of the two hundred and threescore and thirteen of the firstborn of the children of Israel, which are more than the Levites; for the sum total of the Levites, as given, was but 22,000, Numbers 3:39, whereas the sum total of the firstborn of Israel were 22,273, Numbers 3:43, so that there were, two hundred seventy three more of the latter than of the former; and what was to be done with these next follows.
after the shekel of the sanctuary shall thou take them; being full weight according to the standard there kept:
the shekel is twenty gerahs; See Gill on Leviticus 27:25.
unto Aaron, and to his sons; since the Levites were taken in lieu of the firstborn, whose redemption money belonged to the priests; and seeing the Levites were given to Aaron and his sons on that consideration, and there being a deficiency of them to answer to the firstborn, it was but right and just that the redemption price of the superfluous number should be paid to them.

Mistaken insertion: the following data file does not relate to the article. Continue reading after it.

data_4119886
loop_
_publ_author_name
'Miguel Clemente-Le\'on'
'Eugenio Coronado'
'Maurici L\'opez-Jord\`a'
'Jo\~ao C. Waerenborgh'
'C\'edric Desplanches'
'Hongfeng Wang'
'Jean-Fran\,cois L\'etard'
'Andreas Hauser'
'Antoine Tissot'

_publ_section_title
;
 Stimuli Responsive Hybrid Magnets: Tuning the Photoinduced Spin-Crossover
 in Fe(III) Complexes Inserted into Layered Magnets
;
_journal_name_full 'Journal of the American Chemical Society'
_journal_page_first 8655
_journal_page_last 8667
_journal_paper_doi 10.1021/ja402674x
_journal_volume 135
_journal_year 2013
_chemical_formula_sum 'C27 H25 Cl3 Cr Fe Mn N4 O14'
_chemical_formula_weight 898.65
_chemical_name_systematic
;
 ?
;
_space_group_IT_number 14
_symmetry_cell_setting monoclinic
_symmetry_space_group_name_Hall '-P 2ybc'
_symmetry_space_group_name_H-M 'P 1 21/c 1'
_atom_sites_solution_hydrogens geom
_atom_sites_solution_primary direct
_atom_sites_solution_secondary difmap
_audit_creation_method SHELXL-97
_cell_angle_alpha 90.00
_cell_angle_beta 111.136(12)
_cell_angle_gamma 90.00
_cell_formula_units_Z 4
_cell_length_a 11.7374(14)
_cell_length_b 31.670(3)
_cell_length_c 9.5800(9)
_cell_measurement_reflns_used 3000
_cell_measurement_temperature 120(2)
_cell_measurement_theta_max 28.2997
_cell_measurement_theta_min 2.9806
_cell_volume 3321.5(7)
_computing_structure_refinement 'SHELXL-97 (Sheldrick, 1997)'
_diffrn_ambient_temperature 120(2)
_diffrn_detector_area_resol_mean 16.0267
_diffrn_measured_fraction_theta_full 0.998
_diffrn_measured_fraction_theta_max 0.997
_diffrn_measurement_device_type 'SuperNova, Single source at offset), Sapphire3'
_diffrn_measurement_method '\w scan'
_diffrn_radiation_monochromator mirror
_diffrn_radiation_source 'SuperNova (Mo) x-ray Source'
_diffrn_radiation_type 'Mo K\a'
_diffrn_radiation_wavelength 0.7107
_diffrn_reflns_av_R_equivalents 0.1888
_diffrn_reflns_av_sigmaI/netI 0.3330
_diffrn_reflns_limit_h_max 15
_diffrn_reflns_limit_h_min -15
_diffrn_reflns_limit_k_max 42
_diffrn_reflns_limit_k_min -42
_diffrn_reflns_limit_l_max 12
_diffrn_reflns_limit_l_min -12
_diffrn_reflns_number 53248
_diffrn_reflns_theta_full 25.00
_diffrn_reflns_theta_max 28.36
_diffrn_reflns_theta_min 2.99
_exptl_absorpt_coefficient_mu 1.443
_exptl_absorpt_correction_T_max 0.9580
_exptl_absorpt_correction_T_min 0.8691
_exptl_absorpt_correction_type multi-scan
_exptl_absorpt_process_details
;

of them that were over and above redeemed by the Levites; or were more than those redeemed by them. A Levite redeemed a firstborn, or freed him from the redemption price, being taken in lieu of him: 22,000 Levites were answerable to 22,000 firstborn of Israel; but as there were no more Levites than the above number, there remained two hundred seventy three firstborn to be redeemed by money, and it was the redemption money of these Moses took.
a thousand three hundred and threescore and five shekels, after the shekel of the sanctuary; 1,365 shekels, which is exactly the number of shekels that two hundred seventy three should pay, reckoning five shekels per head; which Jarchi counts thus, for two hundred firstborn, a thousand shekels; for seventy firstborn, three hundred fifty; and for three firstborn fifteen, shekels, which in all amounted to about an hundred seventy pounds of our money.
(u) Vid. Nold. Partic. Ebr. Concord. p. 579. (w) T. Bab. Sanhedrin, fol. 17. 1.